By Hans Kelder.


Many of our behaviours are habits. They are hard wired into our brain, automatic, and nurtured over years of being brought up in particular family, national, local culture. We rarely ask ourselves why we do certain things, we just do them. Most of the behaviour we value in relationships, are the expression of love, concern, support. We want to be encouraged, enriched, and have a sense of security. It’s these qualities that attract people to each other and become the foundation of a committed relationship. But what comes with the desired behaviour is the habitual behaviour.


It’s often the annoying habits that we have that create tension in our relationships.
In marriage we often expect our partners to accept certain patterns of our bad behaviour and adjust to them. For example, taking our clothes off and leaving them on the floor. Leaving all the wardrobe doors open. Letting the mail pile up on the kitchen bench. Watching TV habitually every night for a certain program, or a constant connection to the mobile phone. Being the first to read the paper. If our habits are acceptable to our partners then there’s no issue. However it is very rare for some annoying habits to be accepted by our partners. Most of us have, or are confronted, with some annoying habits which can become the source of disappointment, frustration, ongoing criticism and a plea for change.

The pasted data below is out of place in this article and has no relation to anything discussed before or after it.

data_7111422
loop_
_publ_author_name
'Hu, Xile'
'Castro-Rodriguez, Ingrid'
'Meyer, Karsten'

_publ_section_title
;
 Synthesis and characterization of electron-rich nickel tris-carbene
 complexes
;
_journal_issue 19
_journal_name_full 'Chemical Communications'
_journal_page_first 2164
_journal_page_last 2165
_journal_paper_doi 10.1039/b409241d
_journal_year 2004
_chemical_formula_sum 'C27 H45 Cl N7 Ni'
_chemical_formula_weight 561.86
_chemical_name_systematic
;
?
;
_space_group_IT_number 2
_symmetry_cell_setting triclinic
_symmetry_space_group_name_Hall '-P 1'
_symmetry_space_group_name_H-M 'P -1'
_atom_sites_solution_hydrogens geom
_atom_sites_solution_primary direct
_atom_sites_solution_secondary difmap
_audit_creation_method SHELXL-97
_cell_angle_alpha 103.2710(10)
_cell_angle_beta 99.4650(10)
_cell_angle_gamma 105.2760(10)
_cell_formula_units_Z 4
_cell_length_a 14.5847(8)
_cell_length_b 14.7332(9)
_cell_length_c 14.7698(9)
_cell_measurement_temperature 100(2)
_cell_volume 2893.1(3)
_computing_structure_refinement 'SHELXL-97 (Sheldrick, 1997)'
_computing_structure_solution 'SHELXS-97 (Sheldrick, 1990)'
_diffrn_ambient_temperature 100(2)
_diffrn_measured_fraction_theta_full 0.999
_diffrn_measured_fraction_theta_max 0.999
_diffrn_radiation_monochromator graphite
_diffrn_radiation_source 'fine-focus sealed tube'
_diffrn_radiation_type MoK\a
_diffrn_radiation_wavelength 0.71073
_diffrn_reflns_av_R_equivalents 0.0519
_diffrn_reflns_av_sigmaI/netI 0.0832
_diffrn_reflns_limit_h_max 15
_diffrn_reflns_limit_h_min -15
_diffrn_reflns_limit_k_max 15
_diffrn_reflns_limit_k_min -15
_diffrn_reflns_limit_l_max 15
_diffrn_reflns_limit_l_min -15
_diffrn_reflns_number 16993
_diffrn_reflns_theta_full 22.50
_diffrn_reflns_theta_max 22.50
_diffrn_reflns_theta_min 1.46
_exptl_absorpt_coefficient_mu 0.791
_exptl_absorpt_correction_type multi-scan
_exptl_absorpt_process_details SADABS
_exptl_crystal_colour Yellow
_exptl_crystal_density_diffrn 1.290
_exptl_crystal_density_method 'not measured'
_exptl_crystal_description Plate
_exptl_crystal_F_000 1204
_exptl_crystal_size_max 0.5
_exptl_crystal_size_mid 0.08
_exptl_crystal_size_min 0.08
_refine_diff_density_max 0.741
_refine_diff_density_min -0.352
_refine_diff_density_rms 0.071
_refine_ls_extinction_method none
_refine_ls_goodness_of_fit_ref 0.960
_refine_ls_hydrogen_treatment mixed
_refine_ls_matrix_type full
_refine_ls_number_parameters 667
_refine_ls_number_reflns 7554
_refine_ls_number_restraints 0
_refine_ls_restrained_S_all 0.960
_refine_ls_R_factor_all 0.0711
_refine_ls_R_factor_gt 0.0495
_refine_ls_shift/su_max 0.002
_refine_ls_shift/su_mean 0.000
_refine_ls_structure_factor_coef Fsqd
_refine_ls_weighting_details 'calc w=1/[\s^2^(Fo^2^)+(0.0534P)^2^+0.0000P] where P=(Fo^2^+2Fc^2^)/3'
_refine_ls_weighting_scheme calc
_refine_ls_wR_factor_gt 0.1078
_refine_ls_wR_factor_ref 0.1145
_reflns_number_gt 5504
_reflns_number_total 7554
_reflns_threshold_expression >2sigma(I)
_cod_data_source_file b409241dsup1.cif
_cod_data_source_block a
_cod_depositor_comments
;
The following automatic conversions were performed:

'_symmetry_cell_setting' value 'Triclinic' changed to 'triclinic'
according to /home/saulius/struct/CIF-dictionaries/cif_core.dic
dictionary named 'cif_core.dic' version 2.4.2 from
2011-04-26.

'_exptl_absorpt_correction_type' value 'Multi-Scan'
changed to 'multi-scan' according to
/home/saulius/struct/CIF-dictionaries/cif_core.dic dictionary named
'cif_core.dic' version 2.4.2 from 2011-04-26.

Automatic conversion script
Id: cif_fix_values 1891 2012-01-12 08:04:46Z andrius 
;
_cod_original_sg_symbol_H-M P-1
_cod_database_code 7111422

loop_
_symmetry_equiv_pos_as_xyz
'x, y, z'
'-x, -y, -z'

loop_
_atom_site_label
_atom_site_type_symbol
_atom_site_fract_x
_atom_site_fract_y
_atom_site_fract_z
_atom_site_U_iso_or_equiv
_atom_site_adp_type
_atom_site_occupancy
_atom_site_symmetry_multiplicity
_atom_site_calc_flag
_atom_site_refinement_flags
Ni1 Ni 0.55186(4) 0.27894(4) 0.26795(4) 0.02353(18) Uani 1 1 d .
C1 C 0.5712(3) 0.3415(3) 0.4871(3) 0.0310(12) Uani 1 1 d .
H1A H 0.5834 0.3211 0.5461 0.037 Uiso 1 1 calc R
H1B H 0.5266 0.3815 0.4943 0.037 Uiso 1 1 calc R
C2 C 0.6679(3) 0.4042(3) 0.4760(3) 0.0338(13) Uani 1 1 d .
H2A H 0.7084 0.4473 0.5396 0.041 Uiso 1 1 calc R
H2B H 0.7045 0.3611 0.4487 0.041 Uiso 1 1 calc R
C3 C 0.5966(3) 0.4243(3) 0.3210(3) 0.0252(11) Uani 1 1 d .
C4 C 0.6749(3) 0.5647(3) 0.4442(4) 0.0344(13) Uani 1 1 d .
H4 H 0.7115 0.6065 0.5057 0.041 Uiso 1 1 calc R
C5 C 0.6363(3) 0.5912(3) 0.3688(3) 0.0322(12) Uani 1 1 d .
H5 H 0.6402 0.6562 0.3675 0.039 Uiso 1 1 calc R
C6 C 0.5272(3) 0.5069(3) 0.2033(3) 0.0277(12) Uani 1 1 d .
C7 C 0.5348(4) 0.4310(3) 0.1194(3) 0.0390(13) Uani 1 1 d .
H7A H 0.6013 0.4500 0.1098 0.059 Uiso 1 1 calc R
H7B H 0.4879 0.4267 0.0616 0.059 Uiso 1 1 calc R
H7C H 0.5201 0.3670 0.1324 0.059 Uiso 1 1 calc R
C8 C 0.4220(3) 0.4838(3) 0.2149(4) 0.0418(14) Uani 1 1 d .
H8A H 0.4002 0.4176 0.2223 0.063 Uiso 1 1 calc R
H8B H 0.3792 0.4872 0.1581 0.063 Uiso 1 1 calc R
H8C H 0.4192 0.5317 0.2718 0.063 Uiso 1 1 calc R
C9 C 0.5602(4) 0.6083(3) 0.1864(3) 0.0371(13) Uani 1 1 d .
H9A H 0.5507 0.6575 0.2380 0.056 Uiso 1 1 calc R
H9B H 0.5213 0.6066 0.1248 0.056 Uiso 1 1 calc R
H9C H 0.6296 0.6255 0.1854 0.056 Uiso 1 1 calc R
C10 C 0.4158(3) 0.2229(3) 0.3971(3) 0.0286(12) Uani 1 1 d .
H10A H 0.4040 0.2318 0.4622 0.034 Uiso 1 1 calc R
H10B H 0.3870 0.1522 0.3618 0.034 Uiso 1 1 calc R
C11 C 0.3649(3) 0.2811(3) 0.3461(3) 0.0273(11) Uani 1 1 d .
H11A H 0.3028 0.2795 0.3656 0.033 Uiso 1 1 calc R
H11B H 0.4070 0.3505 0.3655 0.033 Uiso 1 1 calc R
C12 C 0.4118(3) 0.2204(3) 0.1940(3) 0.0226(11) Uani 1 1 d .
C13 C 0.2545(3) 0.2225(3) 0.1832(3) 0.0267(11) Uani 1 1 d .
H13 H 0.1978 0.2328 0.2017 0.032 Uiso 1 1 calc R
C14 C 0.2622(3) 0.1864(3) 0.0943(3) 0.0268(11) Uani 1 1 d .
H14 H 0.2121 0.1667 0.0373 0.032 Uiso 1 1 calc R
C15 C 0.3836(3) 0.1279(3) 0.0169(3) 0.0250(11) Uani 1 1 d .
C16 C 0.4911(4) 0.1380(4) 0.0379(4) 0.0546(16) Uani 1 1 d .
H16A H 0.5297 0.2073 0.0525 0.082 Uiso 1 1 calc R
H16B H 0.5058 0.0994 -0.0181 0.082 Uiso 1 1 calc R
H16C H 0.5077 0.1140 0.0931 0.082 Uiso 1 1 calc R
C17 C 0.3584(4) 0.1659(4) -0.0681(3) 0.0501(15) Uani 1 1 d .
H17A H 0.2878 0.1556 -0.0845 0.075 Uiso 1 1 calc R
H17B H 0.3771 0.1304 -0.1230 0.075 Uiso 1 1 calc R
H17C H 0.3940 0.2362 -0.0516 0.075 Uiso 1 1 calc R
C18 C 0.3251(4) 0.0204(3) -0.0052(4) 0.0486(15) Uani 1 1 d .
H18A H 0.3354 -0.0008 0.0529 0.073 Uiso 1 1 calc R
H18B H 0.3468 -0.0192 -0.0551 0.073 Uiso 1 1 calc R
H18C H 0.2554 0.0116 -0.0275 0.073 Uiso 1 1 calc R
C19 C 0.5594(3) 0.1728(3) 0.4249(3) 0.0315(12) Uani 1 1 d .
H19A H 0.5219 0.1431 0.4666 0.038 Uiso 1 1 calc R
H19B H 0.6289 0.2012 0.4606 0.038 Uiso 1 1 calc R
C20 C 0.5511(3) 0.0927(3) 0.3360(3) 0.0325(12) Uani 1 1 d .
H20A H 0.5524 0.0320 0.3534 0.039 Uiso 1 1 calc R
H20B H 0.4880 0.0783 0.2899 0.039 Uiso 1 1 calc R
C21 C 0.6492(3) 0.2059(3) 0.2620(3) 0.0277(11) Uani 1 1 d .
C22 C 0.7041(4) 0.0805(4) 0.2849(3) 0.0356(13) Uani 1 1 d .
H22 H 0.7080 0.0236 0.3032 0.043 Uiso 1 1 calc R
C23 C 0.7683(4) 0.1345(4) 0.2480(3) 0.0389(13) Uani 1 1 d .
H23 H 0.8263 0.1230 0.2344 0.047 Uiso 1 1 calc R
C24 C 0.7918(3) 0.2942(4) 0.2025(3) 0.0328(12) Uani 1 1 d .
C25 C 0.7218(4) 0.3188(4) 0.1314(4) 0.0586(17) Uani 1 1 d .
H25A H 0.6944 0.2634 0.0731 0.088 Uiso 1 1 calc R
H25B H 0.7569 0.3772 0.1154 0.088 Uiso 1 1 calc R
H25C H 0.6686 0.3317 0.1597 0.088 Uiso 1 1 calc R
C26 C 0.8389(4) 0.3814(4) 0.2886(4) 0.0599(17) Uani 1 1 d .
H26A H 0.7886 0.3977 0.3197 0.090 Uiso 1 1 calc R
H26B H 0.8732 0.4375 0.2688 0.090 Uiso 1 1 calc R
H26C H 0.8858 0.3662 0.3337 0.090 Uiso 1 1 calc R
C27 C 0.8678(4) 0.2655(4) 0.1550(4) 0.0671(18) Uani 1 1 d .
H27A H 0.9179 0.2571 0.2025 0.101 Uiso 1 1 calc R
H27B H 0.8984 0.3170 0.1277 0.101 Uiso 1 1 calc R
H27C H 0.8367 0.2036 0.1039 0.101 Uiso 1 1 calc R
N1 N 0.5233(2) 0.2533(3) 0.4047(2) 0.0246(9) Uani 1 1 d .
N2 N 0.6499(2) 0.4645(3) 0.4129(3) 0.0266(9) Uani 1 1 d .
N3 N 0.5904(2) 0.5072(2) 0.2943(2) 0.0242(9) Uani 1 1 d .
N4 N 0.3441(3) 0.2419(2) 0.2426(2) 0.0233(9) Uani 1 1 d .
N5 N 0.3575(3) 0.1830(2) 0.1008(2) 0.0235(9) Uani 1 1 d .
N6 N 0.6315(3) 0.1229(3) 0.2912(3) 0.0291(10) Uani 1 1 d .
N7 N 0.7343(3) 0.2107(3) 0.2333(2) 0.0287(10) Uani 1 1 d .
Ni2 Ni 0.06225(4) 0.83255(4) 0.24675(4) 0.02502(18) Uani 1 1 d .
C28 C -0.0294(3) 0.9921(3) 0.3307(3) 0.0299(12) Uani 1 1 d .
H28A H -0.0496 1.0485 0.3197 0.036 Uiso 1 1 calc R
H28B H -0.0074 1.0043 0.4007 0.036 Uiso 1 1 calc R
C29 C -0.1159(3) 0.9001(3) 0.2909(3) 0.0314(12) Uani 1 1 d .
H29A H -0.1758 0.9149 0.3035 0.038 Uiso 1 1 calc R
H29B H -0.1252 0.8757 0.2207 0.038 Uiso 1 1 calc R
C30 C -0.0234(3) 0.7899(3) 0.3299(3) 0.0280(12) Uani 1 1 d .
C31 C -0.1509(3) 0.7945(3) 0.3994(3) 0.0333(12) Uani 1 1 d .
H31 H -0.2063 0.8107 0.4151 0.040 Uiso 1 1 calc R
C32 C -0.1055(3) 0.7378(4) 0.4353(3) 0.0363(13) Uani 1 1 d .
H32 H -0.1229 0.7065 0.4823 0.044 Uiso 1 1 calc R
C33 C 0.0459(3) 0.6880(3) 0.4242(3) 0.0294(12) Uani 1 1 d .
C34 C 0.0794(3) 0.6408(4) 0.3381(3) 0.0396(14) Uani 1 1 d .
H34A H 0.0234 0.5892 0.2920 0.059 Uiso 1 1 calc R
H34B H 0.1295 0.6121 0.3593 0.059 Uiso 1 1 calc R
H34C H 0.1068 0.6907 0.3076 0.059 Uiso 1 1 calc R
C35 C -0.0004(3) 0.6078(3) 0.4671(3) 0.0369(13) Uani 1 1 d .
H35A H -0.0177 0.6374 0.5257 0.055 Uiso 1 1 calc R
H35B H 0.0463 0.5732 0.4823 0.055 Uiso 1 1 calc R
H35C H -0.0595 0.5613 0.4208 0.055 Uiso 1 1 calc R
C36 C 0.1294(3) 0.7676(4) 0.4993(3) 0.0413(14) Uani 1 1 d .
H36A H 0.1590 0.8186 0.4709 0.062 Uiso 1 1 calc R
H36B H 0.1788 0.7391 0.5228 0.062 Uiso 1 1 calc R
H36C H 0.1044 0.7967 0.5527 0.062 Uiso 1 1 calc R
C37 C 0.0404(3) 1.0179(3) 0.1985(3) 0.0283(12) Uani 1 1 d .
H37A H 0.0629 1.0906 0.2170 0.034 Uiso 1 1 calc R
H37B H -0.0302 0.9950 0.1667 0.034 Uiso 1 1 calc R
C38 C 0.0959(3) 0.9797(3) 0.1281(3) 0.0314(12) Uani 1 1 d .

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Couples who do marriage well are the ones that listen to the concerns of the annoyed partner. They are willing to make adjustments because they see that certain behaviours have an ongoing negative impact which can create resentment.

Being open to change is a better, far more generous and a kinder course of action then expecting your partner to just “suck it up,” or ‘build a bridge and get over it.” Which are common phrases used to describe that someone is not prepared to change.

The challenge in all relationships is to work out which habitual behaviours can be acceptable and which create too much tension.
It takes about 6 to 10 weeks to get rid of a behaviour and develop a new one, so patience is required. Those who are willing to take up the challenge to work on changing themselves and keep on adapting are often the most successful in building solid, secure and contented relationships.
Hans Kelder